We used to think of vitamin D mainly as the cure for rickets, because in cod liver oil or fortified foods it did in fact cure this painful bone condition, which once afflicted the majority of children in Europe and North America. However, “vitamin” D controls up to 200 genes and helps regulate around 2000 genes overall. It is critical for building effective immunity. While 100-200 IU (or 2.5-5 mcg) of vitamin D daily was once thought adequate for preventing overt skeletal deformity, we now recognize greater requirements for it in overall health and immune function. Deficient or insufficient vitamin D activity, in the human body, translates into greater risk for infections, autoimmune disease, asthma, and for colon, prostate, breast, and overall cancer.
At one time, vitamin D deficiency was defined as serum levels of 25-hydroxy vitamin D below 20 ng/ml. It was later observed that crucial parathyroid hormone levels did not level out until serum vitamin D levels reached 30-40 ng/ml. At this point, vitamin D insufficiency was recognized as occurring at serum D levels of 21-29 ng/ml. By modern research estimates, the vitamin D status of over a billion human beings is likely either deficient or insufficient. Daily supplementation with 200, 400, or even 600 IU of vitamin D has not been found effective in raising serum vitamin D levels sufficiently to support long-term wellness.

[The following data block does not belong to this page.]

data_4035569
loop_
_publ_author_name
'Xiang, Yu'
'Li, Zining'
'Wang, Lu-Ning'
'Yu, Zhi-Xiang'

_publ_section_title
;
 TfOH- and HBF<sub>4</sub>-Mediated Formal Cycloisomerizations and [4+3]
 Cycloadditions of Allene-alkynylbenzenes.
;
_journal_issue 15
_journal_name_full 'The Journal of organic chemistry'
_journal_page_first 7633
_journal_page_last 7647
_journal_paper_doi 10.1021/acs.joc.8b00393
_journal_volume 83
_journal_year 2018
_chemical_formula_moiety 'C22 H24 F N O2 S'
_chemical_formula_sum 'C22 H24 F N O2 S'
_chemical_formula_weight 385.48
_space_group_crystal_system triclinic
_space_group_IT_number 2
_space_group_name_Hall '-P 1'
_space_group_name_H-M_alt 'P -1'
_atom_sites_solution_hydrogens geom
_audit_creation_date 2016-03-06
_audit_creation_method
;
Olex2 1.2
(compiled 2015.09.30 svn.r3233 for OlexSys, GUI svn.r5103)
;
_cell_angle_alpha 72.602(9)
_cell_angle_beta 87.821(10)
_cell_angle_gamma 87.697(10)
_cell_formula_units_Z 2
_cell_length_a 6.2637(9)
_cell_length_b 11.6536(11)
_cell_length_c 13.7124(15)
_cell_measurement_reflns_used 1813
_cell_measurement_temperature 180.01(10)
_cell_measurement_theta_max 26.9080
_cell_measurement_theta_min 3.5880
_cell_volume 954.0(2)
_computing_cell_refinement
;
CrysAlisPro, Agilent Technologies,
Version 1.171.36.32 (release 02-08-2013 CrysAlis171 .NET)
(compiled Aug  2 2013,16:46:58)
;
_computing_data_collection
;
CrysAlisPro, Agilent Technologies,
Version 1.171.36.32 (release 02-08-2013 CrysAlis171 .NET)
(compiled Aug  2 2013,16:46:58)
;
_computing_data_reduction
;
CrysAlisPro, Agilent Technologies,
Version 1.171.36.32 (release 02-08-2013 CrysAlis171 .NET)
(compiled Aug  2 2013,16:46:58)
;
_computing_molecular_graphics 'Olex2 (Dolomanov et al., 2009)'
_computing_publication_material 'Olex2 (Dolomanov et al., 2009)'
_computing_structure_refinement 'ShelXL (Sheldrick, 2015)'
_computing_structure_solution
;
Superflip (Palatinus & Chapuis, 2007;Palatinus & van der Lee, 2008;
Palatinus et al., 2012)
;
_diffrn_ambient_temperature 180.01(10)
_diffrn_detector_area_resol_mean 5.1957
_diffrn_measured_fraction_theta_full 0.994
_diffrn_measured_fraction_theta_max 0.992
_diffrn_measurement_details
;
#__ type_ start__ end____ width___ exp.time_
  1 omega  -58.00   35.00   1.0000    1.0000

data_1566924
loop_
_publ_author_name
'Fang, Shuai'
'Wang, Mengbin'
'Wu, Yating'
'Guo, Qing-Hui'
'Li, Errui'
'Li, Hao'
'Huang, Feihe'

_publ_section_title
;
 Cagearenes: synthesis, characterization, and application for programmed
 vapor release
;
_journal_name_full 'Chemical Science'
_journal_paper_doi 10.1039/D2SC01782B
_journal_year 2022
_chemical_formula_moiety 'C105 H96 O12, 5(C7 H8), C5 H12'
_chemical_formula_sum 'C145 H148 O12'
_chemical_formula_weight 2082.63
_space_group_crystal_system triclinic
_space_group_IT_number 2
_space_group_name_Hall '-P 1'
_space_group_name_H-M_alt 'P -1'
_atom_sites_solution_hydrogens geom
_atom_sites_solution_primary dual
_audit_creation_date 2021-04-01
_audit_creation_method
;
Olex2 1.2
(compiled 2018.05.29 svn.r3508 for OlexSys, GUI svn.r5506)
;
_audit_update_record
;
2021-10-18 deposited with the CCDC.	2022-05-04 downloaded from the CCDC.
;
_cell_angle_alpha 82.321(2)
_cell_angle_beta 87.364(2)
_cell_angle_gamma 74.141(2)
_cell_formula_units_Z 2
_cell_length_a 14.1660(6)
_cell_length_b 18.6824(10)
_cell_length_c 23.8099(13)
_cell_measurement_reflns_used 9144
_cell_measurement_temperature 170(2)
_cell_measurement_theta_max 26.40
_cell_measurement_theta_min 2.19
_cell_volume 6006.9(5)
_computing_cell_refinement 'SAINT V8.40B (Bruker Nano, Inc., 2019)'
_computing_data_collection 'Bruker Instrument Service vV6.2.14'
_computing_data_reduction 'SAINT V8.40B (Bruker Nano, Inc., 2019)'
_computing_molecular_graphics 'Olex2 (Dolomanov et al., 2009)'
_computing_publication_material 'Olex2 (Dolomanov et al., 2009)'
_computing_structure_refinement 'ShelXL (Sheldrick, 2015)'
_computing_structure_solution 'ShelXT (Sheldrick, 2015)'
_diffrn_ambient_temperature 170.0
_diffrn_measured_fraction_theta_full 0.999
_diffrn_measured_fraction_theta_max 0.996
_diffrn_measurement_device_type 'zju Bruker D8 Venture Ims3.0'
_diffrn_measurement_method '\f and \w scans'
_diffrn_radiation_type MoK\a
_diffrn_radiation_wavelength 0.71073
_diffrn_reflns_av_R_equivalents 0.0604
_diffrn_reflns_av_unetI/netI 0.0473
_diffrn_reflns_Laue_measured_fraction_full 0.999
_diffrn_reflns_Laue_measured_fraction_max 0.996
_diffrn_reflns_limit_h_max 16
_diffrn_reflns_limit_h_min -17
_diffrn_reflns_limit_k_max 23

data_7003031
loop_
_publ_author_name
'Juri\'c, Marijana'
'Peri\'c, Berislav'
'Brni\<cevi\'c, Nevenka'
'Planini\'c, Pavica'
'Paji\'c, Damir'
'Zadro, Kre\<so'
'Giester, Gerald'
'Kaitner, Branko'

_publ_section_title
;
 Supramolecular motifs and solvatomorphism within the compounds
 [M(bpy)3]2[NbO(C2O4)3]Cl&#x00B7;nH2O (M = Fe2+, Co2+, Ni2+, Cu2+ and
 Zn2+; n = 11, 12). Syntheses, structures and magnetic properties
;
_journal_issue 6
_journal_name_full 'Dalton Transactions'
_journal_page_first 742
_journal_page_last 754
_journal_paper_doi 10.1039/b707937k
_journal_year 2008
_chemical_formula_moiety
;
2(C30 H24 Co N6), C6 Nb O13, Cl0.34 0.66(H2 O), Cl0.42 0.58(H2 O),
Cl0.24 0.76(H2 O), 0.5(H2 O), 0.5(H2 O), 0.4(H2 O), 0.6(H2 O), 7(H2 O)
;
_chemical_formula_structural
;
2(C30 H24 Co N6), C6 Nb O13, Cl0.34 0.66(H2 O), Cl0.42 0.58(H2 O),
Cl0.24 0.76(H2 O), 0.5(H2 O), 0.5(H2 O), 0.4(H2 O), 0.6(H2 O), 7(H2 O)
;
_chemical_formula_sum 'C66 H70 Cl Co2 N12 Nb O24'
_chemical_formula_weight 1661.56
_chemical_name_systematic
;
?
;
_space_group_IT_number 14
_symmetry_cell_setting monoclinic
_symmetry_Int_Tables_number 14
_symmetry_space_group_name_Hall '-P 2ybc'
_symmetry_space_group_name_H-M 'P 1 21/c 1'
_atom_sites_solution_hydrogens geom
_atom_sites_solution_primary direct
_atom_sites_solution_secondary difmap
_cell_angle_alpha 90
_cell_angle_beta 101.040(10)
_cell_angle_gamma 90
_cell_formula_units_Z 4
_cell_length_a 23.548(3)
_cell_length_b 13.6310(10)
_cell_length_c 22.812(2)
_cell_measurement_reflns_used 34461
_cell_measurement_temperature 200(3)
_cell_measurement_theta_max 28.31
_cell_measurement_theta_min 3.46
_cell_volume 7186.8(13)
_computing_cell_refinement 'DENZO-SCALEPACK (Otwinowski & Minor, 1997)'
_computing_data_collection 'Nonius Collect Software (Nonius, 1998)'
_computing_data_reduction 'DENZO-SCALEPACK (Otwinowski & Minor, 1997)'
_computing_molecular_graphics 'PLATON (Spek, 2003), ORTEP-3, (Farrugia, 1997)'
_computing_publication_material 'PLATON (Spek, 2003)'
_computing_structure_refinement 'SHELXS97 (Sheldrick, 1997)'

As an endocrinologist concerned with epidemiology, Dr. Holick has long studied and contributed to the medical literature. This review distills his most urgent findings, which form the basis for his advice on raising national recommendations for daily vitamin D intakes. While this advocacy from Dr. Holick and others has succeeded in improving awareness of the enormous value of this inexpensive substance, many humans have yet to experience the vital immune and metabolic benefits of adequate vitamin D status.